Cleopatra Entertainment and MVDVisual present B. Harrison Smith’s long-anticipated “Death House” onto DVD home video. The unrated, all-region DVD is presented in a widescreen format that displays some frayed flaws like contrast; there’s way too much inky black in the dark scenes and little-to-no definition in more visible sequences. The compression suffers from blotchy artefacts at times too and lacks hues, which works with the gritty tone inside the Eastern State Penitentiary’s decomposing walls of rubble and decay. Visual effects are glossy with virtually no textures to give detail or, essentially, life amongst the continuous death. Bonus features include multiple interviews with director B. Harrison Smith, Courtney Palm, and more. Also included is a behind-the-scenes feather, a gallery slideshow, and theatrical trailer. Despite being true to the title and highly anticipated since it’s inception into the public market, “Death House” ultimately disappointments as an unfurnished mess enlisted with big names in the horror domain that’ll unfairly sell the film on it’s own, but all-star cameos won’t establish “Death House” as a solidified cult favorite, being unfortunately one of the biggest release flops of 2018.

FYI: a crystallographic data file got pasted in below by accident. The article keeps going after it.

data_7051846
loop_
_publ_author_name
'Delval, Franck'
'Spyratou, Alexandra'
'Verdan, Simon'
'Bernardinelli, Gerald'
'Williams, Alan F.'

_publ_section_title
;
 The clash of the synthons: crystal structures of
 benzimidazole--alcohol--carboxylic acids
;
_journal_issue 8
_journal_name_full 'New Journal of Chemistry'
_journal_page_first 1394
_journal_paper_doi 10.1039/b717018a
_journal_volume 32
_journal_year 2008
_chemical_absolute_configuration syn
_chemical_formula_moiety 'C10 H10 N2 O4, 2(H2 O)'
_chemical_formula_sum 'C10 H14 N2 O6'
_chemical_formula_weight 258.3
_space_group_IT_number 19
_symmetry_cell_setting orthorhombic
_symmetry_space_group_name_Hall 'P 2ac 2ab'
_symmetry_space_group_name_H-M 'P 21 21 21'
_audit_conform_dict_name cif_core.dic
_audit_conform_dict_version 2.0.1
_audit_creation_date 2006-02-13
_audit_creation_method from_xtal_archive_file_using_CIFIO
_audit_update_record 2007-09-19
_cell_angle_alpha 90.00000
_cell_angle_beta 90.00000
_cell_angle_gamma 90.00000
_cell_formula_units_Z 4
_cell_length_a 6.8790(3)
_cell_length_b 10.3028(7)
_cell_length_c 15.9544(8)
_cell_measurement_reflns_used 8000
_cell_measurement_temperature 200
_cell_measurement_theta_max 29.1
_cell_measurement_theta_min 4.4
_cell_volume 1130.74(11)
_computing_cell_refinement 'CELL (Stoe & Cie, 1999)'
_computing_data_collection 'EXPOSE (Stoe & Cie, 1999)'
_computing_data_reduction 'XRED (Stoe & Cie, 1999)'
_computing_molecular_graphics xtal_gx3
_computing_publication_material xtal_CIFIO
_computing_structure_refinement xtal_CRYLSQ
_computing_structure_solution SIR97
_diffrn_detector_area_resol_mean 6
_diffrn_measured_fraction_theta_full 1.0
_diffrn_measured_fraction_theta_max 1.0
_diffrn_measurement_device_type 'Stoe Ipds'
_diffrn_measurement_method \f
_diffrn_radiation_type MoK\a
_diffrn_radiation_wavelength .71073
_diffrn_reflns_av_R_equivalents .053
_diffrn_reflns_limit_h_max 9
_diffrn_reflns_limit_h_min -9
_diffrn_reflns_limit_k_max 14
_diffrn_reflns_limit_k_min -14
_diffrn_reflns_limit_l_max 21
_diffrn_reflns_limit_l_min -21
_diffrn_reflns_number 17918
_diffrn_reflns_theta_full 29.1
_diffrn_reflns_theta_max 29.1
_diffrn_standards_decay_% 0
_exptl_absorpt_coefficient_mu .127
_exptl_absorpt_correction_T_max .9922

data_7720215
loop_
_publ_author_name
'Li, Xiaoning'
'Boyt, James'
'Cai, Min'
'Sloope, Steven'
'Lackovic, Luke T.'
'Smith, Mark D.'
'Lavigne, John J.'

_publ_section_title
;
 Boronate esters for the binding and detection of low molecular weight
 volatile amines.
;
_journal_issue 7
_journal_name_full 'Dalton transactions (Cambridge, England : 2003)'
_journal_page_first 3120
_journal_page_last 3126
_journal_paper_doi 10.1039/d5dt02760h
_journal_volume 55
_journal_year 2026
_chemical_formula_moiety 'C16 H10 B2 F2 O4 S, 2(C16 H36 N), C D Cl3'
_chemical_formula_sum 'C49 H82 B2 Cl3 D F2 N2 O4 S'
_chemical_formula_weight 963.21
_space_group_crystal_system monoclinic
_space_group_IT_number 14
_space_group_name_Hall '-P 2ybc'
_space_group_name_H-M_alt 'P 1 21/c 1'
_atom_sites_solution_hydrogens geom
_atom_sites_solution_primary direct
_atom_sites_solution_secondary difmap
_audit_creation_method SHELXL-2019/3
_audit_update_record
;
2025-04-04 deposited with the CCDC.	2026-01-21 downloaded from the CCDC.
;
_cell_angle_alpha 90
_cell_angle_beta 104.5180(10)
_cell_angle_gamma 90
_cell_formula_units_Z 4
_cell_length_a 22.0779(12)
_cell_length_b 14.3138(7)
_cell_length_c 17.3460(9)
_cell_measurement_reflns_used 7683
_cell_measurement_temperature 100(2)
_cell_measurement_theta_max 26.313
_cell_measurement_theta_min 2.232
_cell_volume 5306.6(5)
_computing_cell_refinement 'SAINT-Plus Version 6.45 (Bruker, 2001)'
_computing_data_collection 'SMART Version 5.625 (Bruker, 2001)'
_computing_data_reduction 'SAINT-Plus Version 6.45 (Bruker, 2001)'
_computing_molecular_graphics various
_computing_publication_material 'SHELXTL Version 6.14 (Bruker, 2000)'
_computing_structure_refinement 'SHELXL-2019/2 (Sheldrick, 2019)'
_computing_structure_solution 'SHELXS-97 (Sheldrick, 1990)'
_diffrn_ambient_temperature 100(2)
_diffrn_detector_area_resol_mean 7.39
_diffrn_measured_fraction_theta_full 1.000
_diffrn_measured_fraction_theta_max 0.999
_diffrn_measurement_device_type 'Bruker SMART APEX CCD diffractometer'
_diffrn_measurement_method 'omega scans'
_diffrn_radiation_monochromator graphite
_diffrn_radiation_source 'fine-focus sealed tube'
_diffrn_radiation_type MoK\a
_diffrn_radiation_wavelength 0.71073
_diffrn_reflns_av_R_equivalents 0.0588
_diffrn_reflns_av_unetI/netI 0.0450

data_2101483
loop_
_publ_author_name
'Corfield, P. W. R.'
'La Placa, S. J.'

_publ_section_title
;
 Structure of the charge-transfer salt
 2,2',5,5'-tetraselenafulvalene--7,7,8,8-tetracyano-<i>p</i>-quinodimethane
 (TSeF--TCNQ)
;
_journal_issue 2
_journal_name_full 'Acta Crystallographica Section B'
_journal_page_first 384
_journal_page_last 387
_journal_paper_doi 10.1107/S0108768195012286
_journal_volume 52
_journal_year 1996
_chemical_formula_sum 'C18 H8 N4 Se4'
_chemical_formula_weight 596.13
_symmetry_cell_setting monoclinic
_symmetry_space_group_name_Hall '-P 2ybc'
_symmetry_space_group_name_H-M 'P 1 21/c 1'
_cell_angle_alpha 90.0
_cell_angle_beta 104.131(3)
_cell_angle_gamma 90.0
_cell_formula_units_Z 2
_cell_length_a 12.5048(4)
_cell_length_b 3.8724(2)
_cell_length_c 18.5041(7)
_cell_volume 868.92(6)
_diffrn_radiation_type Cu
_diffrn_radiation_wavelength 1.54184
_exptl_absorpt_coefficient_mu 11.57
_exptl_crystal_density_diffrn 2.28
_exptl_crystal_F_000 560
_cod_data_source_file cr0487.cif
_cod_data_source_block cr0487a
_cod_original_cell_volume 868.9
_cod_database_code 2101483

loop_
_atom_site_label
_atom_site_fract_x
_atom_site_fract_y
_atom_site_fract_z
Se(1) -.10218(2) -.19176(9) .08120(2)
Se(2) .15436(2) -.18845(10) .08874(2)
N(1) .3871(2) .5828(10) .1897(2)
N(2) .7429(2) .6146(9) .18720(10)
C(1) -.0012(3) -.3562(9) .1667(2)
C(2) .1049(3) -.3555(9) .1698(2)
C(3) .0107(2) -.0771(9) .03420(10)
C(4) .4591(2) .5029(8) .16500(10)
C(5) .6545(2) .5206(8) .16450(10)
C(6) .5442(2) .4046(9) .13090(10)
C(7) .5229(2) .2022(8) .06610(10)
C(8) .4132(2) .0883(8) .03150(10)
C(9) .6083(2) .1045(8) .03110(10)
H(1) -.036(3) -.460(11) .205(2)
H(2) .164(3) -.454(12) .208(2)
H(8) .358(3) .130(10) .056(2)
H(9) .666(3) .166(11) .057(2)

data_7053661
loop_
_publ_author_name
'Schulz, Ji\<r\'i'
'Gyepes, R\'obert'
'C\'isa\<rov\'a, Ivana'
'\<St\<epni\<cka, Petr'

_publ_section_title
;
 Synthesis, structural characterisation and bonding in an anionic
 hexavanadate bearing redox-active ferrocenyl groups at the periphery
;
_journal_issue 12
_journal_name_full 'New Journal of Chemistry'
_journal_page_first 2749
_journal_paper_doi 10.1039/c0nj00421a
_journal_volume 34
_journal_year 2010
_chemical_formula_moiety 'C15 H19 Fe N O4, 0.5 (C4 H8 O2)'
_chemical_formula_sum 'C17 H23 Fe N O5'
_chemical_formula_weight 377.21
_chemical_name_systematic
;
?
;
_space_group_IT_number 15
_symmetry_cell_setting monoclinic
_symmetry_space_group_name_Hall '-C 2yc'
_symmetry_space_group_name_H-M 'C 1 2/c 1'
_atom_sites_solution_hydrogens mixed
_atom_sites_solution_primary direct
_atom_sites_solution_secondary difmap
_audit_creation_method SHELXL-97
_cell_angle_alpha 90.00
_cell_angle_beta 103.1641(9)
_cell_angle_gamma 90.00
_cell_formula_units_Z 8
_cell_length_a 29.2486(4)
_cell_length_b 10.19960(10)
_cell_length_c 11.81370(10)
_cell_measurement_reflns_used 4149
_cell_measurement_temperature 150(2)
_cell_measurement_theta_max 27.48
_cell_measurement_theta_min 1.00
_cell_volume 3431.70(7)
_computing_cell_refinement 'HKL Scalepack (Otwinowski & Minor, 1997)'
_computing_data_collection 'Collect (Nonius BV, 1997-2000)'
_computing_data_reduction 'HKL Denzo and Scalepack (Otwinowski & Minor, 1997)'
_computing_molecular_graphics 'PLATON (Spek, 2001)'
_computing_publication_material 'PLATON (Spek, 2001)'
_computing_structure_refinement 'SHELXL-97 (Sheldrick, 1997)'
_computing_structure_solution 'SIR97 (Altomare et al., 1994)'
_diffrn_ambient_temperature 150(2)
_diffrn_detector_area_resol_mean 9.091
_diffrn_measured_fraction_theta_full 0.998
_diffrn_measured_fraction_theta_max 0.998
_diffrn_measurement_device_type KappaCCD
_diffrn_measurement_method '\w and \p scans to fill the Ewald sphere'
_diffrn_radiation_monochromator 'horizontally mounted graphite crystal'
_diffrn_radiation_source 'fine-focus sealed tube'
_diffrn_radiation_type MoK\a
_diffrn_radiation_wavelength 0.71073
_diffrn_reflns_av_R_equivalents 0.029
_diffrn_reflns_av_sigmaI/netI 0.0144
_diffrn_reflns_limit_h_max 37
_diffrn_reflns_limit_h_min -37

The Unofficial and Evil Sequel! “2 Jennifer” review!